How Long Is Long Enough?

Posted By on Mar 29, 2015 | 7 comments


I’m afraid of dying.

History would suggest that most people are. Down through the ages, mankind has constantly searched for the source of immortality. Legends, myths, and tall tales of supernatural sources that can maintain vitality have existed since the beginning of time.

One of the most famous instances was the search for the fountain of youth. Ponce de Leon spent a good deal of his life trying to find it. He scoured the earth, chased down every lead, every clue, desperately hunting for the source of immortality.

Recently, a personal hero of mine passed away.

Sam Simon was one of the co-creators of the television series, The Simpsons. I’ve been a fan of that show since it came out and while I don’t watch it as regularly as I used to say, fifteen years ago, it’s still good to know it’s there when I need it.

Sam was an innovator, a thinker, a comic genius. Like me, he loved animals and did all he could to save as many as possible.

His battle with colon cancer was well documented, right up until the end.

Sam was 58.

Many people say that he was too young. That is usually one of the first things someone says when a person under the age of a hundred dies. “They were so young.”

I recall reading a passage in the Christian Bible once about Israel’s king, David. He had become very ill and was on death’s door. In the story, he begged God for ten more years of life. He was granted his request, and began to heal. David lived that ten extra years.

When I consider all of these things at once, it brings a simple yet undeniably complicated question to my mind. How long is long enough?

While King David got his extra decade of life, in the end, he still died. What did he accomplish in those ten years? If asked the question, any of us would say we’d like ten more years. I’d like a thousand more years. There’s so much I want to see and do.

Without the fountain of youth, it will all come to an end, though. Without a source of immortality, we will all arrive at the same destination.

What that brings us to is the point of this little blog post.

It would be cliche to say, “Live for today! Make the most of the moment! Don’t take anything for granted!”

All that’s been said before. After all, tomorrow isn’t guaranteed for any of us.

Instead I will say this: Live.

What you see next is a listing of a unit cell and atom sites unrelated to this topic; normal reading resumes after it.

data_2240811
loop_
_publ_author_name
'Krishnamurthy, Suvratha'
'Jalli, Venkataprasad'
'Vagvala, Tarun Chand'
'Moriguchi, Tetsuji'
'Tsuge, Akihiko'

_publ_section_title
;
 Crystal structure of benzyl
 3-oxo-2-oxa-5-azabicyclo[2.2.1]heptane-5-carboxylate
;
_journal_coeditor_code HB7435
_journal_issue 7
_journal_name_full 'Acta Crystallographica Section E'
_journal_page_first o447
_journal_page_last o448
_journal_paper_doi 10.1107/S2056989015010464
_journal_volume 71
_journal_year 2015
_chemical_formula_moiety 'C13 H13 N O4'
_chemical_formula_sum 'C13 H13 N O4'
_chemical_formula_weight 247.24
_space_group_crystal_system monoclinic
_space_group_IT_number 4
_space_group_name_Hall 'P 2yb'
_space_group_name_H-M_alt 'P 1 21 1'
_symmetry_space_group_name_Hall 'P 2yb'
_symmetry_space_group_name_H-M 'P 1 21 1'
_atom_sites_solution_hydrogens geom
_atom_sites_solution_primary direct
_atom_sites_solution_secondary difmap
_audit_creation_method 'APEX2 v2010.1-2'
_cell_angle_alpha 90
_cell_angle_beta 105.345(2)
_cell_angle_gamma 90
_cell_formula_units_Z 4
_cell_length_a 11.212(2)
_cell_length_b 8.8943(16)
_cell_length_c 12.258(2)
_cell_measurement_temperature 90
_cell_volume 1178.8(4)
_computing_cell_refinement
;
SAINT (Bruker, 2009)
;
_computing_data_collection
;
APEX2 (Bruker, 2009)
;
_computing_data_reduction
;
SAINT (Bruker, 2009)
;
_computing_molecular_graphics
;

Stop stressing yourself out about what may come tomorrow, a week from now, a year from now. Enjoy your hobbies. Make your dreams happen. Live and work like you may not wake in the morning.

People ask me how I am able to write books so quickly while (at the time of writing this) I have a full time job.

I tell them that I make use of every possible second I can in the day. I wake up earlier than I have to so I can get in an extra hour of writing. I write first thing when I get home. But I don’t just work hard on writing books.

When one of my cats comes and sits on my lap, I put the laptop away and pet them because spending time with the people and animals I love is more important than writing a novel. And even though I’m not being professionally productive, I’m nurturing another vital part of my being.

Take these thoughts for what they are. Maybe they’re just the ramblings of a guy with too much time on his hands on a Sunday morning.

Personally, when my time on Earth comes to an end, I want to make sure that I don’t need any more. I want people to say that I used up every second in the best possible way I could. I want to create as much, have as much fun, impact as many people, and love as much as possible.

I believe Sam Simon did that. I intend to do the same.

What about you?

 

7 Comments

  1. Inspiring, as usual, Ernie! Thanks for reminding me that the recipe for productivity is hidden behind that little voice that says “Get up and DO something!!”
    Love the new website; looking forward to the new book. I swear – you write ’em faster than I can read ’em!

    MP

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    • Thanks so much for the kind words. Glad you like the new look! I read so slow sometimes I wonder if I write faster than I read. Ha!

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  2. Since adopting a similar take on life-after reading up on Buddhist principles-I have become a happier, less anxious and more fulfilled person. I realize that death isn’t that scary as we all go back to what we came from, the Universe, and the cycle continues over and over…in my humble opinion.
    Shelley

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  3. Just read The lost canvas, loved it!
    My first Earnest Dempsey
    Looking forward to reading more of his books

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  4. I have helped care for five older relatives, so far; it is eye-opening. I think I would like to go when I have wrung the last bit of zest from life. I think fear of death is quite natural, but you make a good point about being too afraid of it.

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  5. You recently asked about favourite authors, like you I enjoy most of the names you mentioned, also Scott Marianni, Preston and Child, Alex Conner to name but a few and my most recent favourite Ernest Dempsey.

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  6. I just finished The Jerusalem Creed, I Loved it!

    I like archeology myself, I like researching ancient civilizations, different cultures, and of course ancient articfacts, how about a book about the 13 Crystal Skulls?
    Just a thought…

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